The Power of Rhetoric: ‘Post-Racial’ and the ‘Race Card’

The term “post-racial” became popularized after the election of President Barack Obama, and it’s reemerged ahead of the 2012 election. But many argue a “post-racial America” is a myth and that racism is still alive today. In his New York Times opinion piece, “No Such Place as ‘Post-Racial’ America,” Touré writes that frequent usage of such terms perpetuates the idea that racism is no longer exists. “In that way the lie becomes a self-fulfilling prophecy,” he writes, “and thus feeds the notion that it’s O.K. to be somnambulant about race or even aggressively dismissive of it.”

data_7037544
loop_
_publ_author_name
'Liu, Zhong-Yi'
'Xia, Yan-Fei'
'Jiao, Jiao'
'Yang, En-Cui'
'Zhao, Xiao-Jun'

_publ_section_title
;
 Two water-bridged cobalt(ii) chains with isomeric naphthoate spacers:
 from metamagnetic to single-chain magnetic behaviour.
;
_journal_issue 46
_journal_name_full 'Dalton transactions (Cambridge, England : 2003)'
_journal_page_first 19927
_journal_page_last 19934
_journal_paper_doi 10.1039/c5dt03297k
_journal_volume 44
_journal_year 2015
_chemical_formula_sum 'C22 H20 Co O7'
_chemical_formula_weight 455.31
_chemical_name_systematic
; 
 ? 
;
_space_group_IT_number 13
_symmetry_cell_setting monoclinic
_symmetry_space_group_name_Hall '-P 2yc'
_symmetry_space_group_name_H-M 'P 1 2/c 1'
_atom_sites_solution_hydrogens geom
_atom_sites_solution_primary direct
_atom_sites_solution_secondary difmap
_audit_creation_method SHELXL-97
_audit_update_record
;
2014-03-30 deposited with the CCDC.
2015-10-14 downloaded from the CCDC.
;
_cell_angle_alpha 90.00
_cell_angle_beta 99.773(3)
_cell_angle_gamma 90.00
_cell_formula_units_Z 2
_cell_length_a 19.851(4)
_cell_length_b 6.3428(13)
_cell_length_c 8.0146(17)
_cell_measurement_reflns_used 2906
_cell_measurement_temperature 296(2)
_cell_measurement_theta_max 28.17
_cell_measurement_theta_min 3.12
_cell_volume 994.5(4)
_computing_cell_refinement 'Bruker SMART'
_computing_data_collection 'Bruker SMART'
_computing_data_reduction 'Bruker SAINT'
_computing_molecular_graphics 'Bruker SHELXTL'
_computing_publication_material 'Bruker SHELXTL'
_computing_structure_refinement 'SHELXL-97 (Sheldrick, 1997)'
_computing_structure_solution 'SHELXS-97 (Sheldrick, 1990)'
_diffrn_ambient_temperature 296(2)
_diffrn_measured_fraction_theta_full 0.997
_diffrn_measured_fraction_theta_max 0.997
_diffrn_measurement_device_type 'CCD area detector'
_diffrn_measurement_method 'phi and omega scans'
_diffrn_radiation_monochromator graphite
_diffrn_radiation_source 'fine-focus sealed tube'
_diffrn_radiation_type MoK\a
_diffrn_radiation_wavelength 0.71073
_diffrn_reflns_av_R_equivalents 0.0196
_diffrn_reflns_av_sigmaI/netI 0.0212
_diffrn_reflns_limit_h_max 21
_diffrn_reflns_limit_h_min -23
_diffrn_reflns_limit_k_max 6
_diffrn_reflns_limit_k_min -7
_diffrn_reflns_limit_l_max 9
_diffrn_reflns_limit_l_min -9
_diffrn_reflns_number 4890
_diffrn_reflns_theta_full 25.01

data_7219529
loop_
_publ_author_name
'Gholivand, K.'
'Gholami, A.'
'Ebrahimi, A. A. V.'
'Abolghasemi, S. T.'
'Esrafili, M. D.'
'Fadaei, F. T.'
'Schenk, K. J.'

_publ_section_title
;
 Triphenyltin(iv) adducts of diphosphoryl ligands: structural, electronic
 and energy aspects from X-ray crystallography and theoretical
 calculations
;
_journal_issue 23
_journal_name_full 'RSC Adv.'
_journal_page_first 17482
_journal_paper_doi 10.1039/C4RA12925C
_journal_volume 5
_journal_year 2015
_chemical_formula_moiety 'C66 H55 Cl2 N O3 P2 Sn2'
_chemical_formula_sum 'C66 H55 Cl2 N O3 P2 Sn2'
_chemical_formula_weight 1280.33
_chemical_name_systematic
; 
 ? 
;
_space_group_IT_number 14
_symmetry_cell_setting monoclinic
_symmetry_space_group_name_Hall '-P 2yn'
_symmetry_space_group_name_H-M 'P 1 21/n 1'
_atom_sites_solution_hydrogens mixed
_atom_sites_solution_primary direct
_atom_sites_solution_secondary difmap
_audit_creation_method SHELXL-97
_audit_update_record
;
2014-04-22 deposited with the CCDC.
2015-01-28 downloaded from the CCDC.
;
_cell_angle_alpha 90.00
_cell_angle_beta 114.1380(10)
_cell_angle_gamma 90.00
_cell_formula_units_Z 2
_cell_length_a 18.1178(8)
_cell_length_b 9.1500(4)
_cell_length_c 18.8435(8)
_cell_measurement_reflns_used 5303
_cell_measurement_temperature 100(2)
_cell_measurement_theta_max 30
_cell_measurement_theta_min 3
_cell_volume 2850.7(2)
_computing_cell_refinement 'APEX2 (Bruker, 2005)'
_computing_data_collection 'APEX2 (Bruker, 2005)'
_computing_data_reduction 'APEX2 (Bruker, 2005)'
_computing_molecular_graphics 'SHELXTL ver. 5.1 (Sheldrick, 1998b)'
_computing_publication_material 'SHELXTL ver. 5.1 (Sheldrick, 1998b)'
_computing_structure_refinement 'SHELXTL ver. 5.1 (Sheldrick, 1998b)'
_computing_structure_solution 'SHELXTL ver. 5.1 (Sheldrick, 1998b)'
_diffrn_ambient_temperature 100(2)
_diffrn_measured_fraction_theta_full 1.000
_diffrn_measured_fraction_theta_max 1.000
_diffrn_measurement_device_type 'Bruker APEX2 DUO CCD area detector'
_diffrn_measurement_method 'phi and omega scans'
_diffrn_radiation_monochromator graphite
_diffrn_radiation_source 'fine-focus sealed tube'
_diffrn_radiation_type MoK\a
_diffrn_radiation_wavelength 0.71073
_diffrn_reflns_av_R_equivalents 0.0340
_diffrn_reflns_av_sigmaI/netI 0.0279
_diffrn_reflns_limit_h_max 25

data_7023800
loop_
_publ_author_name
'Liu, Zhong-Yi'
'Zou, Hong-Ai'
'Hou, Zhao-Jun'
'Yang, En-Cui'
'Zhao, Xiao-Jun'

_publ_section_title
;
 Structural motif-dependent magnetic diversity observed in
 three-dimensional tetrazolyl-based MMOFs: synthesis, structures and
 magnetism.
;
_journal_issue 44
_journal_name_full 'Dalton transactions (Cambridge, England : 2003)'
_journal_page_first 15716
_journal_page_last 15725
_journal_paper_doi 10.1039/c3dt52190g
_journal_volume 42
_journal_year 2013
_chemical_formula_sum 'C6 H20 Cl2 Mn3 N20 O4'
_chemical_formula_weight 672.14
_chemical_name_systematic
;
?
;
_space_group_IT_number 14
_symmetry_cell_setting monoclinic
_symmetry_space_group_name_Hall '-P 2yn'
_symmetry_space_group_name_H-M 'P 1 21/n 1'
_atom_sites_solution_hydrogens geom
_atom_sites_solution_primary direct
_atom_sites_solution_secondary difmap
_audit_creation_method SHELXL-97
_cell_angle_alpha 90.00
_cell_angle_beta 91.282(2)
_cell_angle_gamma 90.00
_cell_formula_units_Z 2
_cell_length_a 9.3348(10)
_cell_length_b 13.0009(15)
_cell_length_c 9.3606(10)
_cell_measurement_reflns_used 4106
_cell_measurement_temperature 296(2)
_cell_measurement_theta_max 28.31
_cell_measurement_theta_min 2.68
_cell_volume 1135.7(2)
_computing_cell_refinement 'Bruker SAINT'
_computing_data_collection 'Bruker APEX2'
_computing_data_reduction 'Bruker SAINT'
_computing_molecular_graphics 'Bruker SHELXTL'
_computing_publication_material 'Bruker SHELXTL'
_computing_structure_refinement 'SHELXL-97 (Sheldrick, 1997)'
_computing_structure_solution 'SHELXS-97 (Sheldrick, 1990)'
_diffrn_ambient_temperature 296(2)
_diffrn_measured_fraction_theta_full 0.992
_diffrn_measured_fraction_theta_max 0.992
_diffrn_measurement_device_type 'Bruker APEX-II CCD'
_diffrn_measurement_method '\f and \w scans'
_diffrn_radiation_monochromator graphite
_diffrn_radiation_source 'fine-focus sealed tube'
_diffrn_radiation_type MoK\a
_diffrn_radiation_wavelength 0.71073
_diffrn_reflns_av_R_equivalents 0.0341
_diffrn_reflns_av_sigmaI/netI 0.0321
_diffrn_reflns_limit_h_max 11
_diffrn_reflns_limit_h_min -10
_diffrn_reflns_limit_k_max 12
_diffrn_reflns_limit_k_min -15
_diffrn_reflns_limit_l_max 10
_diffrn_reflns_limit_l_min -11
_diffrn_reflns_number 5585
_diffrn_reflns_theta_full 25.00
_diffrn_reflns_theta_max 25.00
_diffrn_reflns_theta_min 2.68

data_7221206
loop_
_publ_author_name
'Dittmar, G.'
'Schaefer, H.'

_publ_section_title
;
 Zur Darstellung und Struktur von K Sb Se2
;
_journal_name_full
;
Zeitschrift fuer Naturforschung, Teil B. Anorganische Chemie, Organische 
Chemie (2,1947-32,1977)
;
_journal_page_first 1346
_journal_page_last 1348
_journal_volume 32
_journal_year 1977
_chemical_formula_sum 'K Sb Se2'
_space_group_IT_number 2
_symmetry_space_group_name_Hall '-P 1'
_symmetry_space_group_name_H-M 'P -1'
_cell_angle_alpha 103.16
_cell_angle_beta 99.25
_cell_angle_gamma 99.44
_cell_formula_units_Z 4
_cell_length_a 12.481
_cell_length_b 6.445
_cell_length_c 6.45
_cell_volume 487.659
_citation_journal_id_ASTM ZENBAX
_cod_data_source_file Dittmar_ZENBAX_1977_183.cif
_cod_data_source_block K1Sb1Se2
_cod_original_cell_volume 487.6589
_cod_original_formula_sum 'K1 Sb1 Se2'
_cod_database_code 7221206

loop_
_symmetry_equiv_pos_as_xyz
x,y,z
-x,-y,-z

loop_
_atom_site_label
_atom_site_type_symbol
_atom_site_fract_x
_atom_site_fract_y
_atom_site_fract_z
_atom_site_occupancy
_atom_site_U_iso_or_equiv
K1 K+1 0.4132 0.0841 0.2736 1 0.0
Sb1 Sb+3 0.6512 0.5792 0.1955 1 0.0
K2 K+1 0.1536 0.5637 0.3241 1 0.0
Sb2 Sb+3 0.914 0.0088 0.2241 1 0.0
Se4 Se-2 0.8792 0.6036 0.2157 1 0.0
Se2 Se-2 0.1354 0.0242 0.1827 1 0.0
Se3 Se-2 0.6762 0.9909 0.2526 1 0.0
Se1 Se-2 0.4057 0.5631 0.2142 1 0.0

“Post-racial” is just one of several terms that only pervert and distort the discussion of race and give people who wish to disrupt the conversation a place to park their ideas. Others include “race card” and “reverse racism” and “race baiter.” The naïve term “race card” always refers to a black person racializing a situation that the person using the term thinks doesn’t need to be racialized. It’s as if race was not part of the situation, and no one was being black or white, and everybody was being color blind, and whistling sweetly, until a black person came along and ruined everything by pointing out race. But race is like weather—we only talk about it when it’s extreme but it’s always there.

Read more at: